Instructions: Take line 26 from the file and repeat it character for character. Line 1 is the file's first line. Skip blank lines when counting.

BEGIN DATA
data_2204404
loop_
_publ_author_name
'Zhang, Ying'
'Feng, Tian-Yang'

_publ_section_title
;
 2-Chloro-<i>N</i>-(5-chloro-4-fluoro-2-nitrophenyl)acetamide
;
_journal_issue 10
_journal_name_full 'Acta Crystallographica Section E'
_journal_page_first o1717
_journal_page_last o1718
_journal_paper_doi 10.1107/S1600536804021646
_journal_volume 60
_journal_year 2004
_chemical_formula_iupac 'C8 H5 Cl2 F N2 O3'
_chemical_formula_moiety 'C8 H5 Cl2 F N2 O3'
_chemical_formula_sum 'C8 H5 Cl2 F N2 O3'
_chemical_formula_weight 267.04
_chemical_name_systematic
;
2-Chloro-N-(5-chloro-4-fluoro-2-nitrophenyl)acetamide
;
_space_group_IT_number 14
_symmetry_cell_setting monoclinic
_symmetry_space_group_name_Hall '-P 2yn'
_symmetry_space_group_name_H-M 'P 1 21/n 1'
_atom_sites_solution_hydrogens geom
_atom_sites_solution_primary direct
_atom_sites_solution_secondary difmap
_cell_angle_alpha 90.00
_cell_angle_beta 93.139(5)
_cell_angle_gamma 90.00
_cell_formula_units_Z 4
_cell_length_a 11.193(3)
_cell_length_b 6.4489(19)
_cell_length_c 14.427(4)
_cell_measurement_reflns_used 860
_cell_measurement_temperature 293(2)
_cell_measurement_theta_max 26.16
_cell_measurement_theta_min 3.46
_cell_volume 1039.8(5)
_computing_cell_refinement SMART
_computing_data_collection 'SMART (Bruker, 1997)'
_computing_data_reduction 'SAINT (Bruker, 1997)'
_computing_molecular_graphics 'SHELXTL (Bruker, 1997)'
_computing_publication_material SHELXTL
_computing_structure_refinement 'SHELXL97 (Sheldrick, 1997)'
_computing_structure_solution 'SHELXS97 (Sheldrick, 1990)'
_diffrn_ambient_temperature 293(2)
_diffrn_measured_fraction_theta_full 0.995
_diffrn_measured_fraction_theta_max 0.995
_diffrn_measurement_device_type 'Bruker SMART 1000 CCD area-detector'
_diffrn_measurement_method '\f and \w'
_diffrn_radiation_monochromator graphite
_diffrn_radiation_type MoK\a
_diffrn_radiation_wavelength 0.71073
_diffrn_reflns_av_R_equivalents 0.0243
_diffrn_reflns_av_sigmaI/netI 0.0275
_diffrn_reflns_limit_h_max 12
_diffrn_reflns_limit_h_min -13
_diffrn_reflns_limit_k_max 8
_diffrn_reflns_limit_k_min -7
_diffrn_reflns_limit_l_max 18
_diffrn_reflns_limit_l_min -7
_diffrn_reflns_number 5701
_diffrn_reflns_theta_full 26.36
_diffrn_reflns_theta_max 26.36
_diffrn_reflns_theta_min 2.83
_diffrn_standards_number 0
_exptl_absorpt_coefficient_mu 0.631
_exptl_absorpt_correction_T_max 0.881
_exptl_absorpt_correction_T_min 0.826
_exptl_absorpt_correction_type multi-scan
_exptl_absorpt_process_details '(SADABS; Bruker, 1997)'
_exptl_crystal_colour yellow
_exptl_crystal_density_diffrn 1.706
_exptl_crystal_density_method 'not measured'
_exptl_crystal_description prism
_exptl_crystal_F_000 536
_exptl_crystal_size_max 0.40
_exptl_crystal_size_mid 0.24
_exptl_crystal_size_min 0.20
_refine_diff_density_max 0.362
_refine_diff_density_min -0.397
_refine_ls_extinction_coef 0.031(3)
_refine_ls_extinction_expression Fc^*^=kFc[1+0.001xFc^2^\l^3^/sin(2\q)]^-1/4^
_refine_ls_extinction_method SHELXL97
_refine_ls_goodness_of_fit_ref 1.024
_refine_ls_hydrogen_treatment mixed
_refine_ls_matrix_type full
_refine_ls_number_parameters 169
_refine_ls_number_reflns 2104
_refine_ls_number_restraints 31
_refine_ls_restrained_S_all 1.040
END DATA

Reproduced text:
_symmetry_cell_setting monoclinic